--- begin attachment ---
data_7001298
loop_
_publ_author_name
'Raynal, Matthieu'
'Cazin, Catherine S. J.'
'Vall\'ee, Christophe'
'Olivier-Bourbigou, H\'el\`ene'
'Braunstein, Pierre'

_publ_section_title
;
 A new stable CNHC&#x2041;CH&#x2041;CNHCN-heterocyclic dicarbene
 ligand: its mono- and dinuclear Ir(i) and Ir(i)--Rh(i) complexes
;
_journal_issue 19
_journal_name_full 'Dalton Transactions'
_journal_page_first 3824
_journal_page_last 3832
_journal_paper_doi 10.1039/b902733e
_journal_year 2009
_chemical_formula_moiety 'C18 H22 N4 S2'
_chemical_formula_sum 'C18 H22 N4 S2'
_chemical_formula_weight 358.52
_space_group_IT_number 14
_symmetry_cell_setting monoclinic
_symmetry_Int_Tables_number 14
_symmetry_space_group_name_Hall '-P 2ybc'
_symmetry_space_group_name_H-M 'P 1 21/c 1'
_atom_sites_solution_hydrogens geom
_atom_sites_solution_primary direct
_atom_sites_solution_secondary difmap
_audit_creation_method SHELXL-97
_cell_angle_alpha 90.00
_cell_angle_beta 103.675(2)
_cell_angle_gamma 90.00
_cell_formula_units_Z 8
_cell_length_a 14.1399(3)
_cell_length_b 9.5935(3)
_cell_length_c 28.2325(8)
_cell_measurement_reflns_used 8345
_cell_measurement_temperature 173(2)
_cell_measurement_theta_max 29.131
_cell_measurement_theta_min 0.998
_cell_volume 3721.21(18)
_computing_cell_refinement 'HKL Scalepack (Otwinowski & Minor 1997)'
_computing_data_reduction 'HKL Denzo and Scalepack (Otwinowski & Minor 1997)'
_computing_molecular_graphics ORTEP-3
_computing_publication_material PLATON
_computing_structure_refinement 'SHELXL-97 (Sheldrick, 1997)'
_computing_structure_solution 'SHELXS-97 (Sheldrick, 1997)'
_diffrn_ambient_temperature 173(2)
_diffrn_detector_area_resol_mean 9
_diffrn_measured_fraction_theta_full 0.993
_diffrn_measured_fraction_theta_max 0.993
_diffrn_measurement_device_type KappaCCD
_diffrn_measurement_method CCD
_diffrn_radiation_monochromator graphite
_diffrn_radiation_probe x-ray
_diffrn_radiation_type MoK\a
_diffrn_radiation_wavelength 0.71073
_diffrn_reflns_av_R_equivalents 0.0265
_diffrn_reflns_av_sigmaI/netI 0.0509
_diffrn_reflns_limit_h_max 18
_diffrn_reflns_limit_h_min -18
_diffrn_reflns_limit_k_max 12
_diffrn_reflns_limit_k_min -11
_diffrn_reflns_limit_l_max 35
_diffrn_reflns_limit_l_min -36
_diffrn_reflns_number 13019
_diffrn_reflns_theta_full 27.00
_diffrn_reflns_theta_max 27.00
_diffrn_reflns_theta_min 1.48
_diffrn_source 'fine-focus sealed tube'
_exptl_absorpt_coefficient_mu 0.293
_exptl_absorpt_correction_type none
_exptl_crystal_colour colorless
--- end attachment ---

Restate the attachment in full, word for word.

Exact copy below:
data_7001298
loop_
_publ_author_name
'Raynal, Matthieu'
'Cazin, Catherine S. J.'
'Vall\'ee, Christophe'
'Olivier-Bourbigou, H\'el\`ene'
'Braunstein, Pierre'

_publ_section_title
;
 A new stable CNHC&#x2041;CH&#x2041;CNHCN-heterocyclic dicarbene
 ligand: its mono- and dinuclear Ir(i) and Ir(i)--Rh(i) complexes
;
_journal_issue 19
_journal_name_full 'Dalton Transactions'
_journal_page_first 3824
_journal_page_last 3832
_journal_paper_doi 10.1039/b902733e
_journal_year 2009
_chemical_formula_moiety 'C18 H22 N4 S2'
_chemical_formula_sum 'C18 H22 N4 S2'
_chemical_formula_weight 358.52
_space_group_IT_number 14
_symmetry_cell_setting monoclinic
_symmetry_Int_Tables_number 14
_symmetry_space_group_name_Hall '-P 2ybc'
_symmetry_space_group_name_H-M 'P 1 21/c 1'
_atom_sites_solution_hydrogens geom
_atom_sites_solution_primary direct
_atom_sites_solution_secondary difmap
_audit_creation_method SHELXL-97
_cell_angle_alpha 90.00
_cell_angle_beta 103.675(2)
_cell_angle_gamma 90.00
_cell_formula_units_Z 8
_cell_length_a 14.1399(3)
_cell_length_b 9.5935(3)
_cell_length_c 28.2325(8)
_cell_measurement_reflns_used 8345
_cell_measurement_temperature 173(2)
_cell_measurement_theta_max 29.131
_cell_measurement_theta_min 0.998
_cell_volume 3721.21(18)
_computing_cell_refinement 'HKL Scalepack (Otwinowski & Minor 1997)'
_computing_data_reduction 'HKL Denzo and Scalepack (Otwinowski & Minor 1997)'
_computing_molecular_graphics ORTEP-3
_computing_publication_material PLATON
_computing_structure_refinement 'SHELXL-97 (Sheldrick, 1997)'
_computing_structure_solution 'SHELXS-97 (Sheldrick, 1997)'
_diffrn_ambient_temperature 173(2)
_diffrn_detector_area_resol_mean 9
_diffrn_measured_fraction_theta_full 0.993
_diffrn_measured_fraction_theta_max 0.993
_diffrn_measurement_device_type KappaCCD
_diffrn_measurement_method CCD
_diffrn_radiation_monochromator graphite
_diffrn_radiation_probe x-ray
_diffrn_radiation_type MoK\a
_diffrn_radiation_wavelength 0.71073
_diffrn_reflns_av_R_equivalents 0.0265
_diffrn_reflns_av_sigmaI/netI 0.0509
_diffrn_reflns_limit_h_max 18
_diffrn_reflns_limit_h_min -18
_diffrn_reflns_limit_k_max 12
_diffrn_reflns_limit_k_min -11
_diffrn_reflns_limit_l_max 35
_diffrn_reflns_limit_l_min -36
_diffrn_reflns_number 13019
_diffrn_reflns_theta_full 27.00
_diffrn_reflns_theta_max 27.00
_diffrn_reflns_theta_min 1.48
_diffrn_source 'fine-focus sealed tube'
_exptl_absorpt_coefficient_mu 0.293
_exptl_absorpt_correction_type none
_exptl_crystal_colour colorless